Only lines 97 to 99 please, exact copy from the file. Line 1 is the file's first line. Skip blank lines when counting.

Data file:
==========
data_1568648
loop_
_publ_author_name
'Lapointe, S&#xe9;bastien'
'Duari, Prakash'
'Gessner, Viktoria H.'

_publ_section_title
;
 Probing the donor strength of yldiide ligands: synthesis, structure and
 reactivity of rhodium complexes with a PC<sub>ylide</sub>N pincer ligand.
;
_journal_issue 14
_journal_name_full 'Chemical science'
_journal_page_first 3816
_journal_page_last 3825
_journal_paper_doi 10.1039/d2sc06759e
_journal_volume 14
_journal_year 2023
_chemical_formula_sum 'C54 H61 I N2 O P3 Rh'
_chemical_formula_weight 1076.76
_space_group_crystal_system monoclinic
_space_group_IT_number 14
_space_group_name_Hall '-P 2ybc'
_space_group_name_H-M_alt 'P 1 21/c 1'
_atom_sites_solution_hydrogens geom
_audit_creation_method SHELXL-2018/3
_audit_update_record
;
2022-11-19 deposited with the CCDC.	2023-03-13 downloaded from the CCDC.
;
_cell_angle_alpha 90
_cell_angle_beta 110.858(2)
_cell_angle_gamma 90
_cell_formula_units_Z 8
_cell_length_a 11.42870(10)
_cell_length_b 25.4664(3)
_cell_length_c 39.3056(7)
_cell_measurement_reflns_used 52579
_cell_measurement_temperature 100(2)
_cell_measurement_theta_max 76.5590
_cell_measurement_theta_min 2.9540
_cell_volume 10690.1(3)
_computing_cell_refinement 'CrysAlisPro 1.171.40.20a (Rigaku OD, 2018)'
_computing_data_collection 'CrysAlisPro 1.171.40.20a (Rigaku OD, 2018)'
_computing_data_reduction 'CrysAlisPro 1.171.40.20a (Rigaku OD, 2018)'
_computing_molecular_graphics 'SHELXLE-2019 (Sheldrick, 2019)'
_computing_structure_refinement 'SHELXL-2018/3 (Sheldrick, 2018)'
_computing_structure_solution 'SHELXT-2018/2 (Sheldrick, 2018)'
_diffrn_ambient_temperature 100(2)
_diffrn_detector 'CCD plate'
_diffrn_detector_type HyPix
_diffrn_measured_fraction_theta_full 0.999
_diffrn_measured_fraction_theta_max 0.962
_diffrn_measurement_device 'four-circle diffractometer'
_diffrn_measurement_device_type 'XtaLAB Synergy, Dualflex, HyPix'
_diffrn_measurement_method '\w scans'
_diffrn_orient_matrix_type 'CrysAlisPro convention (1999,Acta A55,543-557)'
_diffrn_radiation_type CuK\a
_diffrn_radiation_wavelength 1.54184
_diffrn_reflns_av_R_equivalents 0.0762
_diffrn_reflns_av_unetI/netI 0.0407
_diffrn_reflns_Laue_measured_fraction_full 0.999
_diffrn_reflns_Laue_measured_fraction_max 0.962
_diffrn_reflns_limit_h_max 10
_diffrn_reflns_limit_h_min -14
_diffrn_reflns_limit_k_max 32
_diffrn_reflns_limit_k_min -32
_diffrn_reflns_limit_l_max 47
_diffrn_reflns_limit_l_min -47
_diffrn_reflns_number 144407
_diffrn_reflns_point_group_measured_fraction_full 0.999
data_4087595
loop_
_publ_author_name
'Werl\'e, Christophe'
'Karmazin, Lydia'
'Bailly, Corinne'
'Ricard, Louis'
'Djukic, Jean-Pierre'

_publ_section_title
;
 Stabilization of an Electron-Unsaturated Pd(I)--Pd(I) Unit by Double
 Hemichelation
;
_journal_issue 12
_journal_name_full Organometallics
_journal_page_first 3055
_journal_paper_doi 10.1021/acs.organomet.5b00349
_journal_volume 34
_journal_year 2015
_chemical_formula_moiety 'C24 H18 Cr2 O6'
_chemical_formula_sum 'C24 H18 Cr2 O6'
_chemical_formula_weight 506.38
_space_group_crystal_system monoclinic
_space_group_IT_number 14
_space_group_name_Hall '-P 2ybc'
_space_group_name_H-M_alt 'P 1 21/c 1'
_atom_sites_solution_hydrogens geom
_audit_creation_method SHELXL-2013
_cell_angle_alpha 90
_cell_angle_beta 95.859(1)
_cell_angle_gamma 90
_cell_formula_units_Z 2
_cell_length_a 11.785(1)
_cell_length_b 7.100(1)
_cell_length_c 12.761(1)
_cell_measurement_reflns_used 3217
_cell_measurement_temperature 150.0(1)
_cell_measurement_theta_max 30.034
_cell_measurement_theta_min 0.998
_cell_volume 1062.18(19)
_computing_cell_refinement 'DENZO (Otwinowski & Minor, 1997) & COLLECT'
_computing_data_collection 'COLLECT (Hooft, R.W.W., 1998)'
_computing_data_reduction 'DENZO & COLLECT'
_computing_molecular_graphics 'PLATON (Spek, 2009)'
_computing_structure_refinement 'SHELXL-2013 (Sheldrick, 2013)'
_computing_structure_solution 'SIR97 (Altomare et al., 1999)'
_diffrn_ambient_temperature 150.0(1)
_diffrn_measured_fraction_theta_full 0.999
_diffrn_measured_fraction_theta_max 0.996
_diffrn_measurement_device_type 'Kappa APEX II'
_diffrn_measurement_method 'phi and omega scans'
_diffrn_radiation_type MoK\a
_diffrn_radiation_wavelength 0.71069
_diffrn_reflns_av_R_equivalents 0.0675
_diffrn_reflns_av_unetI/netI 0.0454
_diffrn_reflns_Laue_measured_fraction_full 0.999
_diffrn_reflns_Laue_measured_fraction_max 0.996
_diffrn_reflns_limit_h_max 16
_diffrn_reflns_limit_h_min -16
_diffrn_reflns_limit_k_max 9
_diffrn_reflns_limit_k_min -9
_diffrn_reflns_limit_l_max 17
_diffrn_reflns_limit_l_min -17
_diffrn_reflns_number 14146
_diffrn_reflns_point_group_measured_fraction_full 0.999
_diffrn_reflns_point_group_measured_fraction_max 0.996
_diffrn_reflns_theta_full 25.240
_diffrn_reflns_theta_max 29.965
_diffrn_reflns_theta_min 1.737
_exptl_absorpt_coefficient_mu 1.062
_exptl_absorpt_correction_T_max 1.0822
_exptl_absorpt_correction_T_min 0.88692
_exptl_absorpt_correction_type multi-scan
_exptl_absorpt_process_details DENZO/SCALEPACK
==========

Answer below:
_space_group_name_H-M_alt 'P 1 21/c 1'
_atom_sites_solution_hydrogens geom
_audit_creation_method SHELXL-2013